The Southwestern Historical Quarterly, Volume 64, July 1960 - April, 1961 Page: 376
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Southwestern Historical Quarterly
satisfy the crowd, but they drowned him with calls for the Pres-
ident, who finally came out, reluctantly it seemed at first. When
he saw the big crowd, his renowned smile appeared and he made
a brief homespun talk which the people loved, and they cheered
him lustily. It is recalled that when he noticed so many children
and babies in arms, President Taft observed, "There does not
seem to be any race suicide around here."
The train was in the station about fifteen minutes before the
track was cleared and Deacon Ramsey climbed back into the
cab, rang the bell and opened the throttle. Everyone had a chance
to see the President but Mr. "X" and he did not seem happy
about it. Perhaps Major Butt deplored his inability to handle the
matter himself; perhaps President Taft was a bit put out at first,
but his final genuine smile more than made things even. The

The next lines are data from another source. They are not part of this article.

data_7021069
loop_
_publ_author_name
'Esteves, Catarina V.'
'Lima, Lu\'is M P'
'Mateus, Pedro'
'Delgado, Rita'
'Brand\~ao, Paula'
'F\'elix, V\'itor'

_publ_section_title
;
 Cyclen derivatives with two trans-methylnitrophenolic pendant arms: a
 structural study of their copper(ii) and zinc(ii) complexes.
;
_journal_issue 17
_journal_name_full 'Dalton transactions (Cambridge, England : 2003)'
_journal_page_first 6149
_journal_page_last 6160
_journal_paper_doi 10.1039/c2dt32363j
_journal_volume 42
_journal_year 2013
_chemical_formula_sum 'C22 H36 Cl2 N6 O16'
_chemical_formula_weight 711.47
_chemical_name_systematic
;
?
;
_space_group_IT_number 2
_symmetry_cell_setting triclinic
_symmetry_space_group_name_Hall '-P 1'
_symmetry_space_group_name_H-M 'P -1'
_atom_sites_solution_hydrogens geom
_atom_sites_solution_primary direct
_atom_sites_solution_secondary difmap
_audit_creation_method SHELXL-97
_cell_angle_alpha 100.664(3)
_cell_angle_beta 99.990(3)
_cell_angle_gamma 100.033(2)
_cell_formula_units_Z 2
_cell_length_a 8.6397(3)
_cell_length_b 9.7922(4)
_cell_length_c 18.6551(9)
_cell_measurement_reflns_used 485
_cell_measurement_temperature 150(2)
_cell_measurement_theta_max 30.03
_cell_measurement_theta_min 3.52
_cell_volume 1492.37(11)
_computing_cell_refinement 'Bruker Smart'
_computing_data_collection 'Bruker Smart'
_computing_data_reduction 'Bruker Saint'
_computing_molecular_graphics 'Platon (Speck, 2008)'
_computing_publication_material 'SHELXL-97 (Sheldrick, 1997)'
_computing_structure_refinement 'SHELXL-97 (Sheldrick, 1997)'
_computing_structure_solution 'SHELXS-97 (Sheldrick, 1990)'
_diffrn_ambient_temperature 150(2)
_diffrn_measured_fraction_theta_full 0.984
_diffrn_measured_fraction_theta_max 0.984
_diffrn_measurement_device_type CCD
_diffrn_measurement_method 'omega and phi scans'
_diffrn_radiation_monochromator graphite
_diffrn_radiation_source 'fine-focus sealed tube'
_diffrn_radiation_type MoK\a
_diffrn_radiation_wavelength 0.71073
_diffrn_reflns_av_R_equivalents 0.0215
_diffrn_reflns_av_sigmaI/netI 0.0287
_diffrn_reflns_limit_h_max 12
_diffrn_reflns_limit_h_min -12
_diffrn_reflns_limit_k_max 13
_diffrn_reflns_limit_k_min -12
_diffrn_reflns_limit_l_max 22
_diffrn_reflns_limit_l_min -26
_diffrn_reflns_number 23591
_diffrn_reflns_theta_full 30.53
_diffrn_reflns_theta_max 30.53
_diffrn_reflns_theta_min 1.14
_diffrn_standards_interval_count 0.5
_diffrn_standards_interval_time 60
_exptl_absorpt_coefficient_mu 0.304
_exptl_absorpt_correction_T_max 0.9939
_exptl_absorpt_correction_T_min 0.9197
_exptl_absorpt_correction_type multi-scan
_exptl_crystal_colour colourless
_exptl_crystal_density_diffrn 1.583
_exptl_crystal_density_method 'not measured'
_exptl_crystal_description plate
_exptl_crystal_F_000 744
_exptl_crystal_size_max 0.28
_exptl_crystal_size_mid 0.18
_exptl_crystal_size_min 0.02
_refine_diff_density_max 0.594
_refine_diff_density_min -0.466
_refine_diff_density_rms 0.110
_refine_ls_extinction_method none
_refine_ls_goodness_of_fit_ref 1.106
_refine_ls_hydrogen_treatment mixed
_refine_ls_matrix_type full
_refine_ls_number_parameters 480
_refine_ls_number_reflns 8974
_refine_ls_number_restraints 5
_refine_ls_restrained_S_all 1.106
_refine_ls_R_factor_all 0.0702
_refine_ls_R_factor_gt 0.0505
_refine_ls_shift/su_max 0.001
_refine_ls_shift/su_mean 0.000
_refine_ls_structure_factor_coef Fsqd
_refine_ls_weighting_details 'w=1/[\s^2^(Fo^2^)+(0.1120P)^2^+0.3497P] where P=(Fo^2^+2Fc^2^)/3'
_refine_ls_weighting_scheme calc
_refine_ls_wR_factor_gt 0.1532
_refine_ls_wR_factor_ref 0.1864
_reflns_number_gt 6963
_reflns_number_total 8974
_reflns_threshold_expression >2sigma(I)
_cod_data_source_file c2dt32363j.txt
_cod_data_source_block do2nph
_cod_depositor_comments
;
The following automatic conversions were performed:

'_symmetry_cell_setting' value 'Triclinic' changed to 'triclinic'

railroad officials did not seem unduly perturbed. At least no one
was throwing his weight around. This kind of thing could never
happen again. In present days the Secret Service would have spiked
all the switches and demobilized all the semaphores. Too, under
1960 conditions, Bob McLeod and others might have been tried
in Federal Court for interfering with the interstate commerce
Quite recently Mrs. Ramsey voiced a little sequel to the inci-
dent. She said, "My husband was a very proud man to be at the
throttle of President Taft's special train when he visited Texas in
1909. A prouder man never lived than when the President shook
hands with him at the end of his run and complimented him
on the smooth trip." The fireman, Skinney Cole, said, "The
Deacon handled that throttle with velvet gloves."
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Texas State Historical Association. The Southwestern Historical Quarterly, Volume 64, July 1960 - April, 1961, periodical, 1961; Austin, Texas. (texashistory.unt.edu/ark:/67531/metapth101190/m1/413/: accessed May 30, 2017), University of North Texas Libraries, The Portal to Texas History, texashistory.unt.edu; crediting Texas State Historical Association.